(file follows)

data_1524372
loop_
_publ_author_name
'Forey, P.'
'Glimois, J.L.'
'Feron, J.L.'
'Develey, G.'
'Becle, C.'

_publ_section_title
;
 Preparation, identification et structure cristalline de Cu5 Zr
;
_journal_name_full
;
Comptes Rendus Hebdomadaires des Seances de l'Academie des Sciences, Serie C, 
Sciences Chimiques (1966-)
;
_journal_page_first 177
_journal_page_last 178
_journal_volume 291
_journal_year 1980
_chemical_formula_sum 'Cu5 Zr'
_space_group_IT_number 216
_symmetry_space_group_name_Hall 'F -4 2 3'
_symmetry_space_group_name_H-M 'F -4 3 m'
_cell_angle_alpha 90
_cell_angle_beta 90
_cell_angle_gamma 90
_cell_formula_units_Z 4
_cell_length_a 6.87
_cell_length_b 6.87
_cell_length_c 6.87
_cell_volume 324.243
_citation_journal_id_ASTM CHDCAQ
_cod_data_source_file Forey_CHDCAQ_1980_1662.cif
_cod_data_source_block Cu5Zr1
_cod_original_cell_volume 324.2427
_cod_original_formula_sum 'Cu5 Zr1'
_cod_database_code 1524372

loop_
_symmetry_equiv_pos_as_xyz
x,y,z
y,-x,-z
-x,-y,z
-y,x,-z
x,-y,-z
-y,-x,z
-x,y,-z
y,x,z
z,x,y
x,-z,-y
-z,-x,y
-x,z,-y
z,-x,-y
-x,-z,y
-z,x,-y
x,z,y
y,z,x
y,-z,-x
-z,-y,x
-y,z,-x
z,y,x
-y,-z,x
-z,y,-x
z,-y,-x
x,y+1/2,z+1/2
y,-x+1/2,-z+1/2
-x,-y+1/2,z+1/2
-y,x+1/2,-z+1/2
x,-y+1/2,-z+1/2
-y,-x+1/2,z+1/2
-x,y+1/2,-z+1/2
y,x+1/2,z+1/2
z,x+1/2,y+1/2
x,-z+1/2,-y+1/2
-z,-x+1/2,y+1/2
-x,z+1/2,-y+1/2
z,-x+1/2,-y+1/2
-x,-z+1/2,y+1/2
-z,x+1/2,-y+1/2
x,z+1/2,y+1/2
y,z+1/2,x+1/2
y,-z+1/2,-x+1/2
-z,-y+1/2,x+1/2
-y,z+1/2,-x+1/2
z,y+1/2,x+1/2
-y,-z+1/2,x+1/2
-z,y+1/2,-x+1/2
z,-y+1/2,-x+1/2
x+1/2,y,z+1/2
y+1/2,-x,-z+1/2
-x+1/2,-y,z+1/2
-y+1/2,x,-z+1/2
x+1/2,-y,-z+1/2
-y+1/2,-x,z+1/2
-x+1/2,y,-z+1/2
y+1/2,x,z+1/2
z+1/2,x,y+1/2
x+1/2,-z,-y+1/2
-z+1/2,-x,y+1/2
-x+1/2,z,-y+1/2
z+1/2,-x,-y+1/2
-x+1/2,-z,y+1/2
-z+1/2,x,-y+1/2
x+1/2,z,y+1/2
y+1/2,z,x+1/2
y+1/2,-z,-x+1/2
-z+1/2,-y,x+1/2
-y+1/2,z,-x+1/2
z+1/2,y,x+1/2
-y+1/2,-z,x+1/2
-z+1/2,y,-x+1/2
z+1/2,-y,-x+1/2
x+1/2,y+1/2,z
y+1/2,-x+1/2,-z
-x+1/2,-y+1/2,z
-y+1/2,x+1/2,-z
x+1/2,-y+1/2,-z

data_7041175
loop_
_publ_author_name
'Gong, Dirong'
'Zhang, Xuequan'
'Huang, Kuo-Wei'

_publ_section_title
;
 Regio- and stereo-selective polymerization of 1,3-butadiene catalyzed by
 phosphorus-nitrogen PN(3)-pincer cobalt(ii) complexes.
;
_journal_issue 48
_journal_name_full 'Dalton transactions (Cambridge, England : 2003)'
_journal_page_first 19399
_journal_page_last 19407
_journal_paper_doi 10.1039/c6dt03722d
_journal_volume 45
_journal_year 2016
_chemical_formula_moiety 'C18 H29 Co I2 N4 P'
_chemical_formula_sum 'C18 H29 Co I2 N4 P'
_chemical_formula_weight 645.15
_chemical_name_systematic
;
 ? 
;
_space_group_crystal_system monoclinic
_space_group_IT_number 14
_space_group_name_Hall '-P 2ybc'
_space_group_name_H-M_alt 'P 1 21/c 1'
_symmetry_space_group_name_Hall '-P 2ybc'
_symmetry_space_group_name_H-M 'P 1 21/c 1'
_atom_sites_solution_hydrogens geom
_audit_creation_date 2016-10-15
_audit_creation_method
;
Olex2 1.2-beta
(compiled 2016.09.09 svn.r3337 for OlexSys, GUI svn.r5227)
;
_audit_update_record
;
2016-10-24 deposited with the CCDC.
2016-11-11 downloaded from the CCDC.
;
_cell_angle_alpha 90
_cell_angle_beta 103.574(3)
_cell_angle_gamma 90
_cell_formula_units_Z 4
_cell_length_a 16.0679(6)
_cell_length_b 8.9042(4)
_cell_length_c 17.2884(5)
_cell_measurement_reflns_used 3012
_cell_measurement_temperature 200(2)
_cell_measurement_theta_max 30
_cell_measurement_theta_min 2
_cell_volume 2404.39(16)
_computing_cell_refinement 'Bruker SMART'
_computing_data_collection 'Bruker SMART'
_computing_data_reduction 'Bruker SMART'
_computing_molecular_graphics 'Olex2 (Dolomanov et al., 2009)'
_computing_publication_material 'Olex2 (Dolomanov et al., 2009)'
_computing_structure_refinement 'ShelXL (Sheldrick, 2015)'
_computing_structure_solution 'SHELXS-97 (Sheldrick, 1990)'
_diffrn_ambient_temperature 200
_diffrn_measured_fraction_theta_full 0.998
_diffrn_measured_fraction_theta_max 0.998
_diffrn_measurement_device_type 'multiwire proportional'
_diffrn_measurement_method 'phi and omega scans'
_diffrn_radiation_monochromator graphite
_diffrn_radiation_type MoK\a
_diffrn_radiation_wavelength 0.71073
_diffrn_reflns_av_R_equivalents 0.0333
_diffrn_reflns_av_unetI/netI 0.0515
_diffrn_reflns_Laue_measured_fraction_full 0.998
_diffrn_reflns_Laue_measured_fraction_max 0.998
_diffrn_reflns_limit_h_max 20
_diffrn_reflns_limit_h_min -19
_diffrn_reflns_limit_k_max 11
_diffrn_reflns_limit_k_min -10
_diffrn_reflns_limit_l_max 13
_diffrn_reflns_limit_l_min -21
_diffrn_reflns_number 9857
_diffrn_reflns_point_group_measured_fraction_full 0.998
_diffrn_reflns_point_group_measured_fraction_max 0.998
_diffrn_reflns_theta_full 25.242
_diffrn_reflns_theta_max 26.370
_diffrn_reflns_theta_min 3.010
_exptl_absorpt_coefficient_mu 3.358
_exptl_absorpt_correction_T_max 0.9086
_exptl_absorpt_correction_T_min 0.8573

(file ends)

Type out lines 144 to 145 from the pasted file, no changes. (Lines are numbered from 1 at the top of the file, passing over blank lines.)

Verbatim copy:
_space_group_crystal_system monoclinic
_space_group_IT_number 14